3. An allowance for the supply of “windfall” sites based mainly on past trends.

It is estimated that if all the potential sources of supply come forward then between 2005 and 2018 about 3,088 dwellings could be delivered. This could result in an “oversupply” relative to the Structure Plan requirement in the order of up to 767 dwellings. This assumes that all existing allocated sites are developed together with the additional sites put forward for allocation in the Urban Housing Potential Study (UHPS). It also assumes that windfall sites continue to come forward at the same rate throughout this period.

Even if this figure for dwellings coming forward is an optimistic one, there would still be the potential for quite a significant “oversupply”. Therefore, based on current policy and current housing allocations, the issue in relation to managing supply maybe one of managing the release of sites and the delivery of housing in the context of an “oversupply”, rather than needing to increase the supply of housing to meet a shortfall. However, in developing the Housing DPD it will also be necessary to have regard to any specific factors that could limit future supply of housing.

Possible constraints on housing supply
One constraint that could have a significant effect on housing supply in certain parts of the Borough is the impact of the Special Protection Areas (SPAs). For example, much of Farnham lies within the 5 km zone of the Thames Basin Heaths SPA. Milford, Witley and parts of Elstead and other villages are affected by the Wealden heaths Phase 1 SPA and Hindhead and Haslemere are affected by the Wealden Heaths Phase 2 SPA. Potentially these could affect a number of specific sites and also the supply of housing from unidentified windfall sites.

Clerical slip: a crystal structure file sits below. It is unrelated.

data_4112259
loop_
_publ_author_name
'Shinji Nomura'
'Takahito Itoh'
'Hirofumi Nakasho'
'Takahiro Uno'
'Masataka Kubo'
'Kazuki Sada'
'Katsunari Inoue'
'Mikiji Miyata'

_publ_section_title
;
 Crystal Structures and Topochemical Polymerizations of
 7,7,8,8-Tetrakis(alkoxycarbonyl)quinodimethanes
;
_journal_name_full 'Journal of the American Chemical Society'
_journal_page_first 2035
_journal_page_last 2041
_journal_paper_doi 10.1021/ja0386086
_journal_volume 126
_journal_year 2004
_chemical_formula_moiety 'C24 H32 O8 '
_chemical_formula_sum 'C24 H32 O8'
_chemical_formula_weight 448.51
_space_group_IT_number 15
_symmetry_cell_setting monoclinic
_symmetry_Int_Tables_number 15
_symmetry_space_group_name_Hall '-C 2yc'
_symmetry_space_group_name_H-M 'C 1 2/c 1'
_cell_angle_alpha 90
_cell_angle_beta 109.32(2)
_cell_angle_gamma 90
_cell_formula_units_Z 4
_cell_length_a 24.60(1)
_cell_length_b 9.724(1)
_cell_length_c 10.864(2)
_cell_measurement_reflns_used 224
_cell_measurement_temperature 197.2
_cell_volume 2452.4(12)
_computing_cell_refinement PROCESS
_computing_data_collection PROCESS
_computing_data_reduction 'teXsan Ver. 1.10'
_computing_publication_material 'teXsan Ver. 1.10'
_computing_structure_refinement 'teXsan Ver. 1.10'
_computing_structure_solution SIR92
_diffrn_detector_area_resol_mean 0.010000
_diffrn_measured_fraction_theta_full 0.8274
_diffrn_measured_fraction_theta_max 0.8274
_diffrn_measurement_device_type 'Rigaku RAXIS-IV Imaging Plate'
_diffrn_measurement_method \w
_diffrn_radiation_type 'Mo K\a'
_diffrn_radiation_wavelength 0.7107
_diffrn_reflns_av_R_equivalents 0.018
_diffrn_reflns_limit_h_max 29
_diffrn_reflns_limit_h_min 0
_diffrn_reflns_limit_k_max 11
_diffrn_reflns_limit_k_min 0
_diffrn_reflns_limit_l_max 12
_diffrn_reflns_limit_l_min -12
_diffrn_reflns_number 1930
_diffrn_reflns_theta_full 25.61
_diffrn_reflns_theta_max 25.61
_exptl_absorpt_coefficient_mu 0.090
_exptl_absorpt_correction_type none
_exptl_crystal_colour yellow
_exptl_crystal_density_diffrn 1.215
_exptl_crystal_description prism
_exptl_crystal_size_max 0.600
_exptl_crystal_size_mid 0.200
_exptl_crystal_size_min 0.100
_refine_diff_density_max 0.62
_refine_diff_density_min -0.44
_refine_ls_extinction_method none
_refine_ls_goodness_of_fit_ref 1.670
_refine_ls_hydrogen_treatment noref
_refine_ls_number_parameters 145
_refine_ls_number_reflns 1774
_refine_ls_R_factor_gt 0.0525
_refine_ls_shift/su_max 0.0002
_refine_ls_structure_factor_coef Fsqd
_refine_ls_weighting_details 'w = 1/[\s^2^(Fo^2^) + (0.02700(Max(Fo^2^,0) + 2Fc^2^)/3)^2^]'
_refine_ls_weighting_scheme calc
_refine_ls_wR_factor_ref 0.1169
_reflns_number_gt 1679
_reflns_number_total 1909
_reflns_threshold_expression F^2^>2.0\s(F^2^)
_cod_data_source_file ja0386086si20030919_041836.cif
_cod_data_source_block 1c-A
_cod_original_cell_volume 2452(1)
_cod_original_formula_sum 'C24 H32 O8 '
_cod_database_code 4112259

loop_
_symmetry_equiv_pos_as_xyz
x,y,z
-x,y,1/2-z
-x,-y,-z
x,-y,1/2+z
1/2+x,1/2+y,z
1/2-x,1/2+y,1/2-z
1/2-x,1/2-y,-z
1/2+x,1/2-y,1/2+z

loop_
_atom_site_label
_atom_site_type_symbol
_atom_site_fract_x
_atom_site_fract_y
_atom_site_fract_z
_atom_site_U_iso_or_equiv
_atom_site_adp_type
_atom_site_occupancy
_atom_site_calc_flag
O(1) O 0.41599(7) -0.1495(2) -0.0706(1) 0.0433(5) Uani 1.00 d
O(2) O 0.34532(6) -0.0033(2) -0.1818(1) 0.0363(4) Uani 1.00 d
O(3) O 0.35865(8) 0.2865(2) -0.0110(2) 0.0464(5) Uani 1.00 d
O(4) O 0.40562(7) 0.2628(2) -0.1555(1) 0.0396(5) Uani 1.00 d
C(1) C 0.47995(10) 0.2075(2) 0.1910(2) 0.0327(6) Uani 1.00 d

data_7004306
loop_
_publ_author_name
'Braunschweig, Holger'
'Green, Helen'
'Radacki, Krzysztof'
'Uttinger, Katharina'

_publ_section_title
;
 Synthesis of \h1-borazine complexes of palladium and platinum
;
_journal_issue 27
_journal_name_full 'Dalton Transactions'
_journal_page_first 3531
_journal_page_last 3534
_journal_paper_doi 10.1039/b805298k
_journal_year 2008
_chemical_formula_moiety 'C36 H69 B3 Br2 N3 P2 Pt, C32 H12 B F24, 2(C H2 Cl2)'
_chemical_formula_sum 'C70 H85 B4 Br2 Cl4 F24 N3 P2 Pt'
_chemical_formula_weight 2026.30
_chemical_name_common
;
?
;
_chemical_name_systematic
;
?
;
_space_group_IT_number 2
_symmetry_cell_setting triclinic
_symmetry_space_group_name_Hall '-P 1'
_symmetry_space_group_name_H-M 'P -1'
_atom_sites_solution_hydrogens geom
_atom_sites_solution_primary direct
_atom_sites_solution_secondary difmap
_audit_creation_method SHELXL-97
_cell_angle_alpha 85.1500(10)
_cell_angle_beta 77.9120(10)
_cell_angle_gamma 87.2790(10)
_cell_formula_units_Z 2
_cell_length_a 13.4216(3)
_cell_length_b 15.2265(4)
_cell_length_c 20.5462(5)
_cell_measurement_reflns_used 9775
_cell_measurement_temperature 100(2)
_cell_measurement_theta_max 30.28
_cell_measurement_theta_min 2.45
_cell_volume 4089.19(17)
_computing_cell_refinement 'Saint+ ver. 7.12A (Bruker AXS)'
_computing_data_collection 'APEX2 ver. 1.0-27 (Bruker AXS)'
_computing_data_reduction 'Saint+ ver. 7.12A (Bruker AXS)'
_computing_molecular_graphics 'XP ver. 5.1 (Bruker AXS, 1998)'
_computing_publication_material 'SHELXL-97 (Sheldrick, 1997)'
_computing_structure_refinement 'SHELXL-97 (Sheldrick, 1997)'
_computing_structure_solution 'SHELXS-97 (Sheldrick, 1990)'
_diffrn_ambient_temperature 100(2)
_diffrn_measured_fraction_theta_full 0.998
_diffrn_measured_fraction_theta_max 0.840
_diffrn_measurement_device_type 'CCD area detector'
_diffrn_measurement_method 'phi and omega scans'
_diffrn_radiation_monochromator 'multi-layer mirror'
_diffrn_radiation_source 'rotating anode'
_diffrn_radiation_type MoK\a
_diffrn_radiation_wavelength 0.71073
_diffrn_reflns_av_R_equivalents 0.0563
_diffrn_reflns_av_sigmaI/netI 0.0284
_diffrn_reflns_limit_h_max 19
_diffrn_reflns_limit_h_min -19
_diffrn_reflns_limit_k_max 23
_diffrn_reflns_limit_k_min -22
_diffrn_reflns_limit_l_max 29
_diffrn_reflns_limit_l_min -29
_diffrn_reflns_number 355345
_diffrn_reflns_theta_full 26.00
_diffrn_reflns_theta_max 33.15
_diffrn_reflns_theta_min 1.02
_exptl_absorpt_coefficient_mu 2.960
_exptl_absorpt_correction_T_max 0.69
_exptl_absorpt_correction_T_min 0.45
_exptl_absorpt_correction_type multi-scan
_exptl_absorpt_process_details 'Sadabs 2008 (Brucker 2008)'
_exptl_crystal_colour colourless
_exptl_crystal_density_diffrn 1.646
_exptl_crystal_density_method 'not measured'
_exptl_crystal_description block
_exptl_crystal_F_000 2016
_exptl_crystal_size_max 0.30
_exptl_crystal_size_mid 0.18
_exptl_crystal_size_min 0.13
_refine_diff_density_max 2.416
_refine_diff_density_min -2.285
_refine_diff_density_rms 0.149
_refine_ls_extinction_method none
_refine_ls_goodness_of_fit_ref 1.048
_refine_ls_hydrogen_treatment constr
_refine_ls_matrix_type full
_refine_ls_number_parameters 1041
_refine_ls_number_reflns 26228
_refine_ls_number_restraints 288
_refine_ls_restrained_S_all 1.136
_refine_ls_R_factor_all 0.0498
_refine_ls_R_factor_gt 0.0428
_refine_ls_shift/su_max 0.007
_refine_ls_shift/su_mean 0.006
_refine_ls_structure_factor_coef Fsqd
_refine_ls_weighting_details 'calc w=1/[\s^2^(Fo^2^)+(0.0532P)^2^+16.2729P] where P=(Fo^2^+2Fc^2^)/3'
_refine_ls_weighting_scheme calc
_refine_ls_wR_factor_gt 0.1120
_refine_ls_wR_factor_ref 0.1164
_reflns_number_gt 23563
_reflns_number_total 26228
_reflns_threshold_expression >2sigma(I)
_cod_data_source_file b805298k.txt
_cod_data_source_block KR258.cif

It will be for the Core Strategy, in accordance with the Habitat Regulations 1994, to assess the potential impact of the SPAs on Farnham and other parts of the Borough. To this end, work is already underway on what is known as an “Appropriate Assessment”. This is intended to assess the potential impact of the SPA, including measures that may be required to mitigate this impact. The outcome of the “Appropriate Assessment” will be used to inform the options for meeting housing supply requirements.

The contribution of allocated sites and windfall sites
Traditionally much of the new housing that is built in Waverley comes forward on what are known as “windfall” sites. These are sites that the Council has not previously allocated or identified as being suitable for housing. Part of the scope of the Housing DPD will be to consider the extent to which the Council can or should continue to rely on windfall sites. Based on current policy, the Council does make a significant allowance for the supply of windfall sites to meet housing requirements. However, there is some doubt as to whether future national policy in the forthcoming PPS3 will allow Waverley to rely as heavily on the supply of windfalls.